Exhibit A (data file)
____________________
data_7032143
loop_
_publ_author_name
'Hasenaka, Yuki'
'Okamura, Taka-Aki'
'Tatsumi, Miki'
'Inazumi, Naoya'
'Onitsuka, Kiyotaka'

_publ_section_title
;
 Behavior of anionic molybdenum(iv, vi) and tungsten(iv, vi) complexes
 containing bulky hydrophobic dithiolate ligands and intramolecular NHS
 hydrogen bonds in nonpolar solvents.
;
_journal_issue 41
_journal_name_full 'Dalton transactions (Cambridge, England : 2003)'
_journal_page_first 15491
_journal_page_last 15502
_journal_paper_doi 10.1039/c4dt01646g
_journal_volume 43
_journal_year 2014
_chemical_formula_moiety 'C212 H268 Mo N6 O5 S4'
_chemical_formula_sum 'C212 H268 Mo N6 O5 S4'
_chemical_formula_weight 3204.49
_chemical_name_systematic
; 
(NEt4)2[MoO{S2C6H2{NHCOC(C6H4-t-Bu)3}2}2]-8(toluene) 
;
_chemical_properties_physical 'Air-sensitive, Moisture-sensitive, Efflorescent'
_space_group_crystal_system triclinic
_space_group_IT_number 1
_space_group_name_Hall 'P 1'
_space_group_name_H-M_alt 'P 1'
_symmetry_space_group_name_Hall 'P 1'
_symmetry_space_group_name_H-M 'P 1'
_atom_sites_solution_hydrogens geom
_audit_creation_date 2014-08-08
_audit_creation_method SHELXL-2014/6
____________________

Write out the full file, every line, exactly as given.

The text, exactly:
data_7032143
loop_
_publ_author_name
'Hasenaka, Yuki'
'Okamura, Taka-Aki'
'Tatsumi, Miki'
'Inazumi, Naoya'
'Onitsuka, Kiyotaka'

_publ_section_title
;
 Behavior of anionic molybdenum(iv, vi) and tungsten(iv, vi) complexes
 containing bulky hydrophobic dithiolate ligands and intramolecular NHS
 hydrogen bonds in nonpolar solvents.
;
_journal_issue 41
_journal_name_full 'Dalton transactions (Cambridge, England : 2003)'
_journal_page_first 15491
_journal_page_last 15502
_journal_paper_doi 10.1039/c4dt01646g
_journal_volume 43
_journal_year 2014
_chemical_formula_moiety 'C212 H268 Mo N6 O5 S4'
_chemical_formula_sum 'C212 H268 Mo N6 O5 S4'
_chemical_formula_weight 3204.49
_chemical_name_systematic
; 
(NEt4)2[MoO{S2C6H2{NHCOC(C6H4-t-Bu)3}2}2]-8(toluene) 
;
_chemical_properties_physical 'Air-sensitive, Moisture-sensitive, Efflorescent'
_space_group_crystal_system triclinic
_space_group_IT_number 1
_space_group_name_Hall 'P 1'
_space_group_name_H-M_alt 'P 1'
_symmetry_space_group_name_Hall 'P 1'
_symmetry_space_group_name_H-M 'P 1'
_atom_sites_solution_hydrogens geom
_audit_creation_date 2014-08-08
_audit_creation_method SHELXL-2014/6